Who says people who live in glass houses shouldn't throw stones?
For the past 2 1/2 years, architect Stanley Tigerman has been having a love-hate relationship with his Ludwig Mies van der Rohe condominium on Chicago's Gold Coast.
In one breath, Tigerman says he "hates" Mies' modern glass houses. Tigerman, known as one of Chicago's top seven architects, reveres Renaissance and Palladian styles.
Depending on his mood, he also holds Miesians -- people who enjoy Mies' works and live in the twin glass-and-steel lakefront towers -- in contempt.
"Miesians are so boring -- and serious," said Tigerman, in mock earnestness.
A moment later, however, Tigerman says he "loves" living in the twin towers, because they typify Mies' modern, open architecture. And, he admits, he really loves the buildings because they are filled with Miesians.
"I love reversals," said Tigerman. "Living amongst your enemies is the best way to clarify who you really are."
"This apartment has made me reclarify my attitudes on architecture, life, human frailities -- the spirit of the age, and all of that," he said.
Tigerman's two-bedroom "think-tank" grew out of a one-bedroom bachelor's pad. Last year, after the architect married interior designer Margaret McCurry, he fell in love with the studio next door, bought it and knocked down walls to expand their living space.
Today, the penthouse is a cook's and librarian's dream. It has two kitchens -- one near the front door and one off the bedroom -- and a collection of more than 3,000 books.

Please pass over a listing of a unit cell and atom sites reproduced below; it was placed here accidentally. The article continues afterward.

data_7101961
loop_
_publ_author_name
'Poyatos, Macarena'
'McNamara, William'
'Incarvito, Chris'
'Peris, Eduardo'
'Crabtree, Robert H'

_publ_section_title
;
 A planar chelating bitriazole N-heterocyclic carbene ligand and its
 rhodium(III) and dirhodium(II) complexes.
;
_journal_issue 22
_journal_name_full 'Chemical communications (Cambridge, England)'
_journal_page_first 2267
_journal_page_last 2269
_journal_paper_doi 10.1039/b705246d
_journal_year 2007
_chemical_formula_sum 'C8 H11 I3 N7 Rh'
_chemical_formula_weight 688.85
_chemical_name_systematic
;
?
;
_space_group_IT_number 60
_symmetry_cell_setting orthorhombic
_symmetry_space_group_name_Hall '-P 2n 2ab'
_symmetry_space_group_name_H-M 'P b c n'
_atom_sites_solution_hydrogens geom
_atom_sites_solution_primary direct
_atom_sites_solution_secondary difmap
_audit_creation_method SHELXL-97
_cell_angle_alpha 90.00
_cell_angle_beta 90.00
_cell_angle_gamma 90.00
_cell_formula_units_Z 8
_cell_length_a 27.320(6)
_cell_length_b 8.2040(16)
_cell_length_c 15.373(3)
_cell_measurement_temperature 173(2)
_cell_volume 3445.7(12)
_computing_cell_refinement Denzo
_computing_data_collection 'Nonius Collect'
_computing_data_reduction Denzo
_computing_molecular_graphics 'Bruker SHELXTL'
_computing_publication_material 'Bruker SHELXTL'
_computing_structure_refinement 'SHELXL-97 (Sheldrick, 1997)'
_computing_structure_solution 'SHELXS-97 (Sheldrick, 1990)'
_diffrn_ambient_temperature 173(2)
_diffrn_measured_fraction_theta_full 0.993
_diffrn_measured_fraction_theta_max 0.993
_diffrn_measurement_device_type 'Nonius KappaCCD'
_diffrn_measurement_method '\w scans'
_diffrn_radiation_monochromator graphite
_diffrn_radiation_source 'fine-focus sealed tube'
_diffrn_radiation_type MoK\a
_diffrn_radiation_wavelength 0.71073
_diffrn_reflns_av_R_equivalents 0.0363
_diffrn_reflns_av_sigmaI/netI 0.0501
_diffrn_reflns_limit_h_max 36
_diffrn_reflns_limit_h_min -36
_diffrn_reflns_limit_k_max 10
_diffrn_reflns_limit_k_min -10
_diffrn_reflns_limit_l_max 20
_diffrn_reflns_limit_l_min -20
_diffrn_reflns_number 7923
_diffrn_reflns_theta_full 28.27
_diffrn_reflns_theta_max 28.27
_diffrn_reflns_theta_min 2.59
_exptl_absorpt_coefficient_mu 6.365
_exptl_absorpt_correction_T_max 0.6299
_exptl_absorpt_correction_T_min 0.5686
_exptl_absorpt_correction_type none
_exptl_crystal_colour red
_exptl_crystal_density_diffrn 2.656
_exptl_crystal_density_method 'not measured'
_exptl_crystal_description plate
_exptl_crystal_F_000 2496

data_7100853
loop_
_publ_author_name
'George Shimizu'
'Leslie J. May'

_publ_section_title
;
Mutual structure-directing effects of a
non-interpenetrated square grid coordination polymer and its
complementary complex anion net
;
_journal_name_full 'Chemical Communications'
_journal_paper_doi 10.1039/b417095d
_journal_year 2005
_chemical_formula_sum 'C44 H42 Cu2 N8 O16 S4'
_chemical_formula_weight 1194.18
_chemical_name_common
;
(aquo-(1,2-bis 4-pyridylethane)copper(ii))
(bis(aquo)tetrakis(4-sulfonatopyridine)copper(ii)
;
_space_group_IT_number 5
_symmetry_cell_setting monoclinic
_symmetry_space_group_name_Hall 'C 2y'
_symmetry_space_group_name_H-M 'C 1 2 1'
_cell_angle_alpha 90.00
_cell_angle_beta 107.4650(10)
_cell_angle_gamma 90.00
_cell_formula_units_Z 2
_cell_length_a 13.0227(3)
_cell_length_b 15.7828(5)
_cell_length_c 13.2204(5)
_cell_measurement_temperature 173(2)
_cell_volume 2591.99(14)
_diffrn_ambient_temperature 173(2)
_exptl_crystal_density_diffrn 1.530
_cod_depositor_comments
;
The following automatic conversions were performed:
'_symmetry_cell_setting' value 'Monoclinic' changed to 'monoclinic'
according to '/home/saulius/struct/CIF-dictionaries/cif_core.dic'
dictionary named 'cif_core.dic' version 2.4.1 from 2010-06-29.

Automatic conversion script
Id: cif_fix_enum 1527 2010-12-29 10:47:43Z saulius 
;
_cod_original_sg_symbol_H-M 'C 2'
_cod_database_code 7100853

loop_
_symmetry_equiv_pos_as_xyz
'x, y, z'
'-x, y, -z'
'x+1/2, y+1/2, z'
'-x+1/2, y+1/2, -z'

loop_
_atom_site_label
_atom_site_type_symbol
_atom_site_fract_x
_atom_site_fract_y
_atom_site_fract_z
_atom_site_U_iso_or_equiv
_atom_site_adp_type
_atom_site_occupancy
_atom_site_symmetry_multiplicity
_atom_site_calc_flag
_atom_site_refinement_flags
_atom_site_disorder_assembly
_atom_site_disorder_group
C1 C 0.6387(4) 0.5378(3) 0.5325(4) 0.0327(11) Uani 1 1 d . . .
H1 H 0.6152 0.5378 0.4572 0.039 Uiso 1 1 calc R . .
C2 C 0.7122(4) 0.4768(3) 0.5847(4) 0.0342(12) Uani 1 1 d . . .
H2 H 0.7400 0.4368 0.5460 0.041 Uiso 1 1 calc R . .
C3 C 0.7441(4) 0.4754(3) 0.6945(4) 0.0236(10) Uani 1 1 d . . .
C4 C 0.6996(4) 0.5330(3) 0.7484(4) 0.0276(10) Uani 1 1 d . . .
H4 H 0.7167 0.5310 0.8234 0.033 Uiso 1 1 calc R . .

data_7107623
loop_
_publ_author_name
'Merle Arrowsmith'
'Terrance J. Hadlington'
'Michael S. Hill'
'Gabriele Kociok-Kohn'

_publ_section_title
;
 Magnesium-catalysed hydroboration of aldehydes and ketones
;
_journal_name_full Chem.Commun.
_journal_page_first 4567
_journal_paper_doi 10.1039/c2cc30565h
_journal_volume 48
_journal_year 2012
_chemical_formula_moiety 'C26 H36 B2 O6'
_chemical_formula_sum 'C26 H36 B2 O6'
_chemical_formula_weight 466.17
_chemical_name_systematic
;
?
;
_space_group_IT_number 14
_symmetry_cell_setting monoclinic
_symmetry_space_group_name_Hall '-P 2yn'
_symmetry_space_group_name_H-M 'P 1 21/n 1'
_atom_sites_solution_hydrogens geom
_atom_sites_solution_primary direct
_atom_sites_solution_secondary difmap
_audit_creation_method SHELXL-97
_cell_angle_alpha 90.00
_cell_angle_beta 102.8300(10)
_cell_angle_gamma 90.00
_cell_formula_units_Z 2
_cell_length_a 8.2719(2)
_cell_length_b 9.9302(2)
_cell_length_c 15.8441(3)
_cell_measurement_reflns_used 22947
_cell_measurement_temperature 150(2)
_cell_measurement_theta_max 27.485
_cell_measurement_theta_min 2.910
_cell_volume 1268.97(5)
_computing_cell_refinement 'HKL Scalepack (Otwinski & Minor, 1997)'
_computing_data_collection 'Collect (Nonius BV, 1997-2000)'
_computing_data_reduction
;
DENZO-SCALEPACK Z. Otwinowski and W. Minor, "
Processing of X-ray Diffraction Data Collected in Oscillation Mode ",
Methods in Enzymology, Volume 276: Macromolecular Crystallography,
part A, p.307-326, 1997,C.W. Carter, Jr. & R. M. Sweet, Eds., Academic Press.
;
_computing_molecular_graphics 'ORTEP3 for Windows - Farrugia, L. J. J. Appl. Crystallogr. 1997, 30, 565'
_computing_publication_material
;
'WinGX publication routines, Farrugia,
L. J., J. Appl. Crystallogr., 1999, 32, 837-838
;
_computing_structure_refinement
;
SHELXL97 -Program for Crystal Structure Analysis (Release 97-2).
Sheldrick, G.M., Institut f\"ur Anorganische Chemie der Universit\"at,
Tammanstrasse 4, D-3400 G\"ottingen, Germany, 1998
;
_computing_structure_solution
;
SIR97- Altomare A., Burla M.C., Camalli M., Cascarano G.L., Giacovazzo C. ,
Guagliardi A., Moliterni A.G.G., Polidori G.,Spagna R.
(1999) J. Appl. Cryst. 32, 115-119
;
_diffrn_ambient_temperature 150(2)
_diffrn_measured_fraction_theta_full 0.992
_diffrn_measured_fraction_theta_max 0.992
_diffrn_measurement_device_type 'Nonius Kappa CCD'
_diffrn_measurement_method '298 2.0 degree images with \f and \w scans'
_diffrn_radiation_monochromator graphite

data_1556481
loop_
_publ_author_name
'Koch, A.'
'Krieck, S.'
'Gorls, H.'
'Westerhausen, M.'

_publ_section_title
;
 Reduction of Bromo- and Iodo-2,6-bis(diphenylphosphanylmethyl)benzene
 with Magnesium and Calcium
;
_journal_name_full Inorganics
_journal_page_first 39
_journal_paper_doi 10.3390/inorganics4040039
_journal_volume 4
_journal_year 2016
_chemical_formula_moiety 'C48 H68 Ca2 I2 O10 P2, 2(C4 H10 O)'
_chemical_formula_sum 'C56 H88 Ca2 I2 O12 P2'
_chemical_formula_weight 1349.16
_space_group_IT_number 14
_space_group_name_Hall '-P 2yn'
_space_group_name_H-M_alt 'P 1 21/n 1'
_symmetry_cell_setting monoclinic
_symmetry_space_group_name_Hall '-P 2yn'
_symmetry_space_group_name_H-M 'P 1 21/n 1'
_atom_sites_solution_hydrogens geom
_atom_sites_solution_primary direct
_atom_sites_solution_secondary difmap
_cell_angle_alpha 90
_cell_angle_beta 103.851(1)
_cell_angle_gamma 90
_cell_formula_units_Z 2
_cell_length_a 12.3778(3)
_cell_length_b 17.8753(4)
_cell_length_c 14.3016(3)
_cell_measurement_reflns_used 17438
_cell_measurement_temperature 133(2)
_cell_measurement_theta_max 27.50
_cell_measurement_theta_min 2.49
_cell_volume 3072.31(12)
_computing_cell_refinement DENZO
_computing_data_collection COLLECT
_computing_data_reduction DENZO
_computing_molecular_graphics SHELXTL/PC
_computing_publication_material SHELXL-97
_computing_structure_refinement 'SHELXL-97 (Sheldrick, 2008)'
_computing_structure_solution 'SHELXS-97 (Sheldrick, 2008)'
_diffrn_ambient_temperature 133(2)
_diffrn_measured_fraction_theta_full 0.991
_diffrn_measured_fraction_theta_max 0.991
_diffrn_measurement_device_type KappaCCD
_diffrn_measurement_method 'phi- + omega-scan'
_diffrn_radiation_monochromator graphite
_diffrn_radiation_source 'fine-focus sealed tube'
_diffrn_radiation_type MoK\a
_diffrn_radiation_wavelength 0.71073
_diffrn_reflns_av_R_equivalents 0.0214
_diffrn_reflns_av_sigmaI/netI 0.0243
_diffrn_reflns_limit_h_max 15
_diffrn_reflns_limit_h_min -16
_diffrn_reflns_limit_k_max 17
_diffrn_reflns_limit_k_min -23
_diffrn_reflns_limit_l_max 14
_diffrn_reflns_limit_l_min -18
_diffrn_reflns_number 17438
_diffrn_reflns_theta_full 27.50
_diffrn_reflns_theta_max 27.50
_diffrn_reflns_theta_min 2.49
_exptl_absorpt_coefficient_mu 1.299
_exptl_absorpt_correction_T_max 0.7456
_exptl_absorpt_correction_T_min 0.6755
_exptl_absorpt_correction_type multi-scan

"The extra kitchen is great for entertaining," McCurry said.
The Tigerman's not only throw one or two large parties a year, they also often entertain friends traveling through town and Stanley's two children by a previous marriage.
"Stanley teaches at University of Illinois Circle Campus, and many times when his colleagues are lecturing at the university, they'll stay with us. And his daughter and son visit on weekends."
A plastic-laminated wall unit hiding clothes, books and other storables, divides the small guest bedroom from the dining and living rooms.
Inside the visitors' quarters is McCurry's beige couch-bed from her studio apartment, a dresser and an Early American chair, for when they married last year, the couple pooled their furniture.
"We've done almost no decorating since we moved in," McCurry said.
Tigerman added: "I have no particular attachment to the furniture. I mean furniture is nice, but I think books are where it's at."
The Tigermans sleep under a specially designed bookshelf-headboard that doubles as a room divider between Margaret's office and the master bedroom suite.
On one side of the unit, a queensize bed slips under the rectangular-archway of books -- Margaret's desk fits into the other side of the bookshelves.